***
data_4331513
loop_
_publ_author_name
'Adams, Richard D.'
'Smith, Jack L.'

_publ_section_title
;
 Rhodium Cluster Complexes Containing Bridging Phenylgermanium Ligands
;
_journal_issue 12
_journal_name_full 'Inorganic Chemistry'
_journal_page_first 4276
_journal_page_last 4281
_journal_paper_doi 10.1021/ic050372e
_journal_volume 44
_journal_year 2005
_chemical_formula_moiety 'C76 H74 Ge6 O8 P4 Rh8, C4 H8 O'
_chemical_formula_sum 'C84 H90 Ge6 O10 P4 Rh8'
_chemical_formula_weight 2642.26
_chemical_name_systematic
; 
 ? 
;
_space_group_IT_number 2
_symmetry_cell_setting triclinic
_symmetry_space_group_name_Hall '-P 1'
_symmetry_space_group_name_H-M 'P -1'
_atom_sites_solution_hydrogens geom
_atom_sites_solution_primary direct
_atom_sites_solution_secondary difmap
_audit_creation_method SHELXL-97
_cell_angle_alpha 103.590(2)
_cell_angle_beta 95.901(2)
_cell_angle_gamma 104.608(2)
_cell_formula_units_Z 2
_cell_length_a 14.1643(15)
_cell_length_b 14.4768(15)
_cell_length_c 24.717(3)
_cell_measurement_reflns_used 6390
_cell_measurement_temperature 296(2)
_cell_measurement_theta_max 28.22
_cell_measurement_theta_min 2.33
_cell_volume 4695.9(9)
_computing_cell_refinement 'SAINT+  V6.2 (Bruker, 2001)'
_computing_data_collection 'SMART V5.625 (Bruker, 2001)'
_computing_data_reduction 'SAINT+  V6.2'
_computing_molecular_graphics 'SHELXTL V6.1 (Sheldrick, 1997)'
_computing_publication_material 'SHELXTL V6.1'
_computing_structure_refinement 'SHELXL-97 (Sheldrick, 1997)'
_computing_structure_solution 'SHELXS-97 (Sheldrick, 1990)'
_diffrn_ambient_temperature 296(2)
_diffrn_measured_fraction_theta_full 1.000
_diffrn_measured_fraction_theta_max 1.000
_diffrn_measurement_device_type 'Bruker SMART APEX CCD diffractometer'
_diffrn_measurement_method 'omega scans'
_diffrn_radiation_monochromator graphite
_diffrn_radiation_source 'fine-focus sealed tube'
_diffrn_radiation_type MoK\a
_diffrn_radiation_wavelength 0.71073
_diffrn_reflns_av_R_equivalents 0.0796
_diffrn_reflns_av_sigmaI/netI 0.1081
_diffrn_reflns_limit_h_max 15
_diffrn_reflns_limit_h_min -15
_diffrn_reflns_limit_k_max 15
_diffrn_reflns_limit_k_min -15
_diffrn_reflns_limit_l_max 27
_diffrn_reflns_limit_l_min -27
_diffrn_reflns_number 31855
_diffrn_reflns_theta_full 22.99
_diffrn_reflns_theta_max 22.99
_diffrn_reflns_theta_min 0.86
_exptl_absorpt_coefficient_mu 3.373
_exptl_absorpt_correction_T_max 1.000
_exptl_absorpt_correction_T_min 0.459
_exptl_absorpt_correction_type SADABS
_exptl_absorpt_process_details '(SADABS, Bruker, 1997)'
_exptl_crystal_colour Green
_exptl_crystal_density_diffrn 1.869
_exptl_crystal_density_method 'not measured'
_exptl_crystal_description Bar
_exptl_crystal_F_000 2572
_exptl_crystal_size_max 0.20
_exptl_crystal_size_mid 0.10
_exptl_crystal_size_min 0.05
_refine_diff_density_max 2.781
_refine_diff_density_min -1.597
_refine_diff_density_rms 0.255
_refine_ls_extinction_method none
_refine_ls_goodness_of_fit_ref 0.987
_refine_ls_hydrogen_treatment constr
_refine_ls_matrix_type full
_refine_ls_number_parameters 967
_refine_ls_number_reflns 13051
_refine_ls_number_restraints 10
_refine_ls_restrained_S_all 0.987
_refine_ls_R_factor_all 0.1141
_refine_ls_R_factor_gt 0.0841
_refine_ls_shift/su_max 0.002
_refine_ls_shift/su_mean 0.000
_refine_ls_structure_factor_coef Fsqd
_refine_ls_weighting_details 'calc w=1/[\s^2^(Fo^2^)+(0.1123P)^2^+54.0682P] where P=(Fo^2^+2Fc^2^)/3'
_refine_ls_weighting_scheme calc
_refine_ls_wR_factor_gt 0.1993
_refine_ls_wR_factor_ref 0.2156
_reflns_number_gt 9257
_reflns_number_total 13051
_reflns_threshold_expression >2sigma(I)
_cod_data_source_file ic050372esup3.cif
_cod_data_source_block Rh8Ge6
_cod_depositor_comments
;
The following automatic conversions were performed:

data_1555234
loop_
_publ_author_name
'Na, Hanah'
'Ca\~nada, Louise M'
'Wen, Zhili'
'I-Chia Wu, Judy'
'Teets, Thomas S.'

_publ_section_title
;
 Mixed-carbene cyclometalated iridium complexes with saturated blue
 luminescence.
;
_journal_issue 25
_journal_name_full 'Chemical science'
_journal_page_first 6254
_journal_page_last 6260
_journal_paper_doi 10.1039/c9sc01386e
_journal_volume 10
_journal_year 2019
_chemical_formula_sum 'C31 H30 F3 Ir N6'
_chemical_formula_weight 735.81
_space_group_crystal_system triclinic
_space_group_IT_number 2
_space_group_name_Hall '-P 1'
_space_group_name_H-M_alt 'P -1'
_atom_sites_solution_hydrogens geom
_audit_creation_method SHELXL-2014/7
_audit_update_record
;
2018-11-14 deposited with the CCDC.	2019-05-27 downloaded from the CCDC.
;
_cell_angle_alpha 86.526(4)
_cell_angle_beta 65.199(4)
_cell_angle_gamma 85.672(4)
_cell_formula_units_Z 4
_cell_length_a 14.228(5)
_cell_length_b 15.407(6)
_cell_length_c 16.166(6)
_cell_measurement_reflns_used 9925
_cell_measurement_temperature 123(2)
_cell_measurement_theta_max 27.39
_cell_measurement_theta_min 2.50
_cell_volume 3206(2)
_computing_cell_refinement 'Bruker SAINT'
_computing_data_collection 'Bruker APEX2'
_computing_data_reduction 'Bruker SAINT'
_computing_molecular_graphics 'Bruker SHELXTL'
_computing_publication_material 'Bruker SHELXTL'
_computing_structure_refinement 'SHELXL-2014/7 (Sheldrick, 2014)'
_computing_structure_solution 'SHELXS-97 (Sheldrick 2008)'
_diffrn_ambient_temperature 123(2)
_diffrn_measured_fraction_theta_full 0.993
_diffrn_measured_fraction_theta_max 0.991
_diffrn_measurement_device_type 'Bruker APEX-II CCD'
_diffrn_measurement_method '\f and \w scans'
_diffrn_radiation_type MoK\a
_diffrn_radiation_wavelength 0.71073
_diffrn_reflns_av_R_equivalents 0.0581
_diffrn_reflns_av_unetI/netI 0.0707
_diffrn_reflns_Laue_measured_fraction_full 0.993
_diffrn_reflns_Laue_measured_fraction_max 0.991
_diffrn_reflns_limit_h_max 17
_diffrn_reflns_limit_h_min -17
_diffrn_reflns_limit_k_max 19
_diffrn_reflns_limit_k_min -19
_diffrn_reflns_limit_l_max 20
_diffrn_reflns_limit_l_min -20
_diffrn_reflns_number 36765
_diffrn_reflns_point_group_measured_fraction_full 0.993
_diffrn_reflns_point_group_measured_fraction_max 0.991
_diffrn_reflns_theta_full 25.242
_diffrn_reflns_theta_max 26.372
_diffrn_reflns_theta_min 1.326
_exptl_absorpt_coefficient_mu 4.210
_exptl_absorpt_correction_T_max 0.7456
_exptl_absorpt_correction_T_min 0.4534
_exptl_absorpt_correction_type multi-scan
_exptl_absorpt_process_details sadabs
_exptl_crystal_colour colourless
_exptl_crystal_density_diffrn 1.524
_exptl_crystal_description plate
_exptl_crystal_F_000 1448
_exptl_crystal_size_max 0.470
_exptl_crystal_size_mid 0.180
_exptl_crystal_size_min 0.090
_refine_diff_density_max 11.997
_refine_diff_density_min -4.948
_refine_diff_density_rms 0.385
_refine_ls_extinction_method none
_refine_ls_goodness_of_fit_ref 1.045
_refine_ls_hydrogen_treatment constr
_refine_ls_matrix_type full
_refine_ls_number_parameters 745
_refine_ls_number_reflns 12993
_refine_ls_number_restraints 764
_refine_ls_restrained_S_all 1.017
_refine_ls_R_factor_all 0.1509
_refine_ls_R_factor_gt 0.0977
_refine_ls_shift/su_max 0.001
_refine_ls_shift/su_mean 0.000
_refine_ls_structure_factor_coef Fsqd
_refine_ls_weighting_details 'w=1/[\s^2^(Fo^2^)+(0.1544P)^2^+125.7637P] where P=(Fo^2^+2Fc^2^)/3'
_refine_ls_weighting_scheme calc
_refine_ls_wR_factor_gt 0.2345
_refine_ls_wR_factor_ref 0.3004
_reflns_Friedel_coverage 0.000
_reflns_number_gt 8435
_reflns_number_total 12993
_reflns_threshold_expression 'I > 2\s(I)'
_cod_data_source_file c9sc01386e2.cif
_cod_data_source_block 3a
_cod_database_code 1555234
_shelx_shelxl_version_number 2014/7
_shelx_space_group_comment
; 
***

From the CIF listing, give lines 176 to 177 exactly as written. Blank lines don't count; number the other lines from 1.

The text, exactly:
_diffrn_reflns_limit_h_min -17
_diffrn_reflns_limit_k_max 19